King Lear The tragedy of an old man forced to spend a night in the rain, this Lear is three hours of beard-plucking, eye-gouging, heavens-beseeching madness that peaks full acts before it ends. That's mostly Shakespeare's fault, though, rather than the Rep's. Denis Arndt is excellent as Lear; his speeches can shake the sky. Both Arndt and local stalwarts Gary Holcombe (as Kent) and Gary Neal Johnson (as Gloucester) jangle the audience. Still, it's a slog by the end, and the Rep's not entirely off the hook. The set is sometimes Celtic kitsch, the violence is sometimes a muddle, and the false beards are risible more plucking, please. Through Feb. 11 at the Kansas City Repertory Theatre, 4949 Cherry, 816-235-2700. Reviewed in our Feb. 1 issue.
Leaving Iowa The Heartland is marketing this sweet and funny meditation on family and loss as a rambunctious, Vacation-style road-trip comedy. But Leaving Iowa is original and engaging, avoiding every feel-good cliché while still making us feel good. It's evocative of stars over the boondocks, of corn in endless rows, of family road trips that you probably endured as a kid, and of grown-up drives that return us to places that may not be as we remember. Playing a young girl, Jessalyn Kincaid is wildly funny; Jim Korinke does his trademark twinkling as the dad; and Craig Benton's everyman likability holds the show together. Too bad Ken Remmert, playing a succession of broad, bowlegged idjits, shows up every 15 minutes to wreck things. Through Feb. 25 at the American Heartland Theatre at Crown Center, 2450 Grand, 816-842-9999. (Reviewed in our January 18 issue.)
Love, Janis So much about this seems cool that it hardly matters that Love, Janis is the first show ever on the Kansas City Rep's new Copaken Stage, smack in the middle of the unfinished Power and Light District. First, the cool: The Janis Joplin story, directed by the man who conceived and adapted the show, features a real rock band with real Supernauts, all funded by the Rep's deep pockets. That's enough to get us out to the Copaken's christening, even though arts patrons at events like this remind us of Batman villains showing up to dispense with innocent bystanders. Through March 18 at the Copaken Theatre, 13th St. and Walnut, 816-235-2700. Music of the 1940s We're not expecting much different from Quality Hill Playhouse's first cabaret revue of 2007, which is part of why the show sounds so appealing: the big hits of the '40s, performed by pianist and master of ceremonies J. Kent Barnhart and his rotating coterie of gifted singers. This time, they revel in the American songbook's most rewarding decade, promising "It Had to Be You" and "A Nightingale Sang in Berkeley Square." Through Feb. 19 at Quality Hill Playhouse, 303 West 10th Street, 816-421-1700.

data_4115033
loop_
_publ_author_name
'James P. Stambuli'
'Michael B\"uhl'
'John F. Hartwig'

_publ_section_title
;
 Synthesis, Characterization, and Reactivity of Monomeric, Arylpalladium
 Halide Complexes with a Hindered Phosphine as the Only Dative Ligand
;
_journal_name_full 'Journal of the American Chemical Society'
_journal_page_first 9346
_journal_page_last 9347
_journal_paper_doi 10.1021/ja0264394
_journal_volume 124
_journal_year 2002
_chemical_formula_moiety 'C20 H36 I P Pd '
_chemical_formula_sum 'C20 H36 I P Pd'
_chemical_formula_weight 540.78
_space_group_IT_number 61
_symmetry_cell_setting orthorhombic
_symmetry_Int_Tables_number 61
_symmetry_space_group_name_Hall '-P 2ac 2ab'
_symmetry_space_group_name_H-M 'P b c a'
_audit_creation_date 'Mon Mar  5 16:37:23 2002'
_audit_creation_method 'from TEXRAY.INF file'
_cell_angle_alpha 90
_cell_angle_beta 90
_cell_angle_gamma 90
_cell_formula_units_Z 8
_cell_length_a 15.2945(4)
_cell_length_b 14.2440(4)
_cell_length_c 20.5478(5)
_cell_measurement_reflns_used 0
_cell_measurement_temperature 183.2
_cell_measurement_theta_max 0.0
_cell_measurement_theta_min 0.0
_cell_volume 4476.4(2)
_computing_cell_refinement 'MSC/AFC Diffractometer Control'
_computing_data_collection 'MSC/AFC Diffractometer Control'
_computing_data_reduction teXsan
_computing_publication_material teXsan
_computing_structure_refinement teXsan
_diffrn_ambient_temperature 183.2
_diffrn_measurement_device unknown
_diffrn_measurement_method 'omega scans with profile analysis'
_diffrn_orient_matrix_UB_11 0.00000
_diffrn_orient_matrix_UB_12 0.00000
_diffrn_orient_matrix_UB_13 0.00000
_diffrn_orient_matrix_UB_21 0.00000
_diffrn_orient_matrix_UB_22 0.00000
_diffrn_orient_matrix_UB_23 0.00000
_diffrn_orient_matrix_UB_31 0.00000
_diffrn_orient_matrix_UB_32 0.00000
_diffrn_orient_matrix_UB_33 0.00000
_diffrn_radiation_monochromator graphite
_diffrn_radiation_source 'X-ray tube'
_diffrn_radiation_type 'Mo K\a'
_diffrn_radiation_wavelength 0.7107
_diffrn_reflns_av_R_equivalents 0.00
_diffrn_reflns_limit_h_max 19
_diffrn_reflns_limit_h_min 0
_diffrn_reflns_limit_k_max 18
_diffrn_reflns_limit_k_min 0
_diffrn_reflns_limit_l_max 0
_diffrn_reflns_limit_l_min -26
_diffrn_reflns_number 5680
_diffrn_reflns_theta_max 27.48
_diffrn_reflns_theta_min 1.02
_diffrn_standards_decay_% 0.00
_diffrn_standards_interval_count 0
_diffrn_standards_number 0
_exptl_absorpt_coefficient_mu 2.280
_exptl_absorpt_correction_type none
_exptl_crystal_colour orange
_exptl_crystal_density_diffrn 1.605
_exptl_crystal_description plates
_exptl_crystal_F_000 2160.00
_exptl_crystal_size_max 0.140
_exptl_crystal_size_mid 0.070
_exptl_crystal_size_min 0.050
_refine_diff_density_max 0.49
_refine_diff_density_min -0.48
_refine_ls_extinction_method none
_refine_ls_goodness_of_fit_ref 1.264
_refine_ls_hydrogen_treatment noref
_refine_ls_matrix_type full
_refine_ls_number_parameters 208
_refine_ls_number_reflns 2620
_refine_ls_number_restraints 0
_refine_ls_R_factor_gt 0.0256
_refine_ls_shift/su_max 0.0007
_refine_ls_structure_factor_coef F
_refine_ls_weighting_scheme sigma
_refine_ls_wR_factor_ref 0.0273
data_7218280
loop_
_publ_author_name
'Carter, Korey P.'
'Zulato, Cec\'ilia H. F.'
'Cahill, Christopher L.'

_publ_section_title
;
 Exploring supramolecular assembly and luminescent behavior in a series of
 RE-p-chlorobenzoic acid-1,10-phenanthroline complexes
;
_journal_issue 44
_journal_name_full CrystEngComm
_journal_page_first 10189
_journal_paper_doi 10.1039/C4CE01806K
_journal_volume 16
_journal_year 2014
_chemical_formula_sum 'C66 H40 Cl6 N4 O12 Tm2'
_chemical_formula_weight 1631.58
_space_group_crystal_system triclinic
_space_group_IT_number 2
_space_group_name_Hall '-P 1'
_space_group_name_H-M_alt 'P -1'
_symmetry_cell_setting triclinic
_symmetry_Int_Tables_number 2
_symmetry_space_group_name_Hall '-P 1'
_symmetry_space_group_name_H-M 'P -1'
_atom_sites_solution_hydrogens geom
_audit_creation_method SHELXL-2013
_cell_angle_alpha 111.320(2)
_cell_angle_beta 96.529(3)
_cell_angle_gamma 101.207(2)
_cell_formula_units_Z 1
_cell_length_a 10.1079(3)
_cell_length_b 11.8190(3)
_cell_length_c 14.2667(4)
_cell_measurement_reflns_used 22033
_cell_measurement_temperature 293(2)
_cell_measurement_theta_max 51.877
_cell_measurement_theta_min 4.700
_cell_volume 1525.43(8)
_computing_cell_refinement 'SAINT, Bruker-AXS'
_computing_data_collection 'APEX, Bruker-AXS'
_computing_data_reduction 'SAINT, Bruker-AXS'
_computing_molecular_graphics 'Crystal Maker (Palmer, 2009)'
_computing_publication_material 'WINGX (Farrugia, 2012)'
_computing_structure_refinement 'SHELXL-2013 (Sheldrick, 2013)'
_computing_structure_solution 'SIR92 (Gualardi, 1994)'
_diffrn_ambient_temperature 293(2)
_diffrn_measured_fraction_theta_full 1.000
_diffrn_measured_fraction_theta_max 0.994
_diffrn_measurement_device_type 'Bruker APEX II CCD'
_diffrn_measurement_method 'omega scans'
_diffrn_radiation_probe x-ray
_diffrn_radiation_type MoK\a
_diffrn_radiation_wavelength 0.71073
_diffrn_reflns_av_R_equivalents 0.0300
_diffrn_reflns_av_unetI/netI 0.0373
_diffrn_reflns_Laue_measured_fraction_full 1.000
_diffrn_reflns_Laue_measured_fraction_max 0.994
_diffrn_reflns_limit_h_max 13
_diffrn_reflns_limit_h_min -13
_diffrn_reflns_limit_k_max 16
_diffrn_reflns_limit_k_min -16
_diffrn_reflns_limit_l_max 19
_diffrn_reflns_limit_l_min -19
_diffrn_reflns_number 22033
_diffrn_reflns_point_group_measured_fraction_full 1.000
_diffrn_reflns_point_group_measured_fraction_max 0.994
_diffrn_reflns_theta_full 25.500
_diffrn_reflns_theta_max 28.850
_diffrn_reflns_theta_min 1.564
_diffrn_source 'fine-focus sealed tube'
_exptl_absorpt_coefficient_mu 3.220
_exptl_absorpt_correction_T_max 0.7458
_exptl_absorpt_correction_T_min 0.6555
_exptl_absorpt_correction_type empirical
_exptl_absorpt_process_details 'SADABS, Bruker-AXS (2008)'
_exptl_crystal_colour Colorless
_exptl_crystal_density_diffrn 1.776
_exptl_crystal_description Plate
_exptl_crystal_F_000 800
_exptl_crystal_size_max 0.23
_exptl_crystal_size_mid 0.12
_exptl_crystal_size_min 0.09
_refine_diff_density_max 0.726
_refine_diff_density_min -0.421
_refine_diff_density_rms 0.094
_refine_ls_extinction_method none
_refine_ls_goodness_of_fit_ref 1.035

Sax, Violence, and All That Jazz Another interactive dinner-time murder farce from the Mystery Train which, by our count, has staged far more plays by Kansas City authors than any other theater in town the past few years. (That those plays all involve local history is a bonus.) The killing takes place on the dining car of a Union Station-bound train, as always, with the audience playing detective between courses. This time, the year is 1944, and the milieu is the waning days of Kansas City's jazz age. Fridays and Saturdays through April 7 at the Hereford House, 2 E. 20th St., 816-813-9654. The WTF Show Having little-to-no idea what to expect from Comedy City's raucous new sketch and stand-up show, we asked local biker and badass comic big Dale Hilton. His response? "The WTF Comedy Show is your one-stop comedy shop. It's a modern-day vaudeville experience, with songs, puppets and bananas, that soothes the tired-of-the-same-old-thing comedy beast that resides here in Kansas City!" For months, Hilton and his co-conspirators have talked big about tearing KC comedy a new asshole; now, they have it bent over a barrel one Saturday a month. Dale says we've been warned. 10 p.m., Sat., Feb. 10, at Comedy City, 816-842-2744.